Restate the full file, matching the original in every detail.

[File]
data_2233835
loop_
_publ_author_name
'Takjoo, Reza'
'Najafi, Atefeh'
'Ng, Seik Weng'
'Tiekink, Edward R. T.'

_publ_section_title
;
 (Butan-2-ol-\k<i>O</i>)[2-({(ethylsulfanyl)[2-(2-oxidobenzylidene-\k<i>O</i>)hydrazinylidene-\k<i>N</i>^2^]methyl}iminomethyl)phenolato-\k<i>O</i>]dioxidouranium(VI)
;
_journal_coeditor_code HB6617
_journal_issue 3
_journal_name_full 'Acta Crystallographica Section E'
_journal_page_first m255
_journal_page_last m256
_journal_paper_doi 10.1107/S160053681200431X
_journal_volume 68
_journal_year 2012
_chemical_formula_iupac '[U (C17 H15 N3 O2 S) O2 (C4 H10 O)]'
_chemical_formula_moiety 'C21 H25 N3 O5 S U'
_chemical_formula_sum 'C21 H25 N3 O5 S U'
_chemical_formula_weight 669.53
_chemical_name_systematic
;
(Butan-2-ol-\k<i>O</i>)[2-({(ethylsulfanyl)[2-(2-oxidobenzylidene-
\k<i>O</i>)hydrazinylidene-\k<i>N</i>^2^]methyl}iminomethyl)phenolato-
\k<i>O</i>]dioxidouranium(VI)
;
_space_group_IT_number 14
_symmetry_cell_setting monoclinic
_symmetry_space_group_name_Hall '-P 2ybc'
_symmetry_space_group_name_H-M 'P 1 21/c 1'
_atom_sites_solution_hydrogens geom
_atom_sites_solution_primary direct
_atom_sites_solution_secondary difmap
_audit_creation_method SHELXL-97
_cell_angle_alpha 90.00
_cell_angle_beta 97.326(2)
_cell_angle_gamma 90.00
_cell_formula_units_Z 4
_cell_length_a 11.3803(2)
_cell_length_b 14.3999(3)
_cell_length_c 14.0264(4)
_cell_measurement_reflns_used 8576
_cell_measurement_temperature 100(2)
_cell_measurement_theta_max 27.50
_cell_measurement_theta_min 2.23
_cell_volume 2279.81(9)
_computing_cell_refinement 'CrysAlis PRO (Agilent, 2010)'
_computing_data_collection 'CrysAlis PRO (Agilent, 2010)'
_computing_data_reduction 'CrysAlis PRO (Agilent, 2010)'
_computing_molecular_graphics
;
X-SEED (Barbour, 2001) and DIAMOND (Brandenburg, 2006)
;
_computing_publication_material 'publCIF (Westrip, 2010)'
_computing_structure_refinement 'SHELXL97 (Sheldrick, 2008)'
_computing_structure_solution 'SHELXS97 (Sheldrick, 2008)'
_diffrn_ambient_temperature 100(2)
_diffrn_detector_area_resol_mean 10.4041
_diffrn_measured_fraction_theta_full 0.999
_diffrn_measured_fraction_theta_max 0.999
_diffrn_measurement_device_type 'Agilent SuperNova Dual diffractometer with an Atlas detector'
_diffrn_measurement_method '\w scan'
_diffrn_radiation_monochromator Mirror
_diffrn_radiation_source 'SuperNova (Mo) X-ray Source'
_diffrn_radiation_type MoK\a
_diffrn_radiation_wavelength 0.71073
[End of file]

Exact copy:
data_2233835
loop_
_publ_author_name
'Takjoo, Reza'
'Najafi, Atefeh'
'Ng, Seik Weng'
'Tiekink, Edward R. T.'

_publ_section_title
;
 (Butan-2-ol-\k<i>O</i>)[2-({(ethylsulfanyl)[2-(2-oxidobenzylidene-\k<i>O</i>)hydrazinylidene-\k<i>N</i>^2^]methyl}iminomethyl)phenolato-\k<i>O</i>]dioxidouranium(VI)
;
_journal_coeditor_code HB6617
_journal_issue 3
_journal_name_full 'Acta Crystallographica Section E'
_journal_page_first m255
_journal_page_last m256
_journal_paper_doi 10.1107/S160053681200431X
_journal_volume 68
_journal_year 2012
_chemical_formula_iupac '[U (C17 H15 N3 O2 S) O2 (C4 H10 O)]'
_chemical_formula_moiety 'C21 H25 N3 O5 S U'
_chemical_formula_sum 'C21 H25 N3 O5 S U'
_chemical_formula_weight 669.53
_chemical_name_systematic
;
(Butan-2-ol-\k<i>O</i>)[2-({(ethylsulfanyl)[2-(2-oxidobenzylidene-
\k<i>O</i>)hydrazinylidene-\k<i>N</i>^2^]methyl}iminomethyl)phenolato-
\k<i>O</i>]dioxidouranium(VI)
;
_space_group_IT_number 14
_symmetry_cell_setting monoclinic
_symmetry_space_group_name_Hall '-P 2ybc'
_symmetry_space_group_name_H-M 'P 1 21/c 1'
_atom_sites_solution_hydrogens geom
_atom_sites_solution_primary direct
_atom_sites_solution_secondary difmap
_audit_creation_method SHELXL-97
_cell_angle_alpha 90.00
_cell_angle_beta 97.326(2)
_cell_angle_gamma 90.00
_cell_formula_units_Z 4
_cell_length_a 11.3803(2)
_cell_length_b 14.3999(3)
_cell_length_c 14.0264(4)
_cell_measurement_reflns_used 8576
_cell_measurement_temperature 100(2)
_cell_measurement_theta_max 27.50
_cell_measurement_theta_min 2.23
_cell_volume 2279.81(9)
_computing_cell_refinement 'CrysAlis PRO (Agilent, 2010)'
_computing_data_collection 'CrysAlis PRO (Agilent, 2010)'
_computing_data_reduction 'CrysAlis PRO (Agilent, 2010)'
_computing_molecular_graphics
;
X-SEED (Barbour, 2001) and DIAMOND (Brandenburg, 2006)
;
_computing_publication_material 'publCIF (Westrip, 2010)'
_computing_structure_refinement 'SHELXL97 (Sheldrick, 2008)'
_computing_structure_solution 'SHELXS97 (Sheldrick, 2008)'
_diffrn_ambient_temperature 100(2)
_diffrn_detector_area_resol_mean 10.4041
_diffrn_measured_fraction_theta_full 0.999
_diffrn_measured_fraction_theta_max 0.999
_diffrn_measurement_device_type 'Agilent SuperNova Dual diffractometer with an Atlas detector'
_diffrn_measurement_method '\w scan'
_diffrn_radiation_monochromator Mirror
_diffrn_radiation_source 'SuperNova (Mo) X-ray Source'
_diffrn_radiation_type MoK\a
_diffrn_radiation_wavelength 0.71073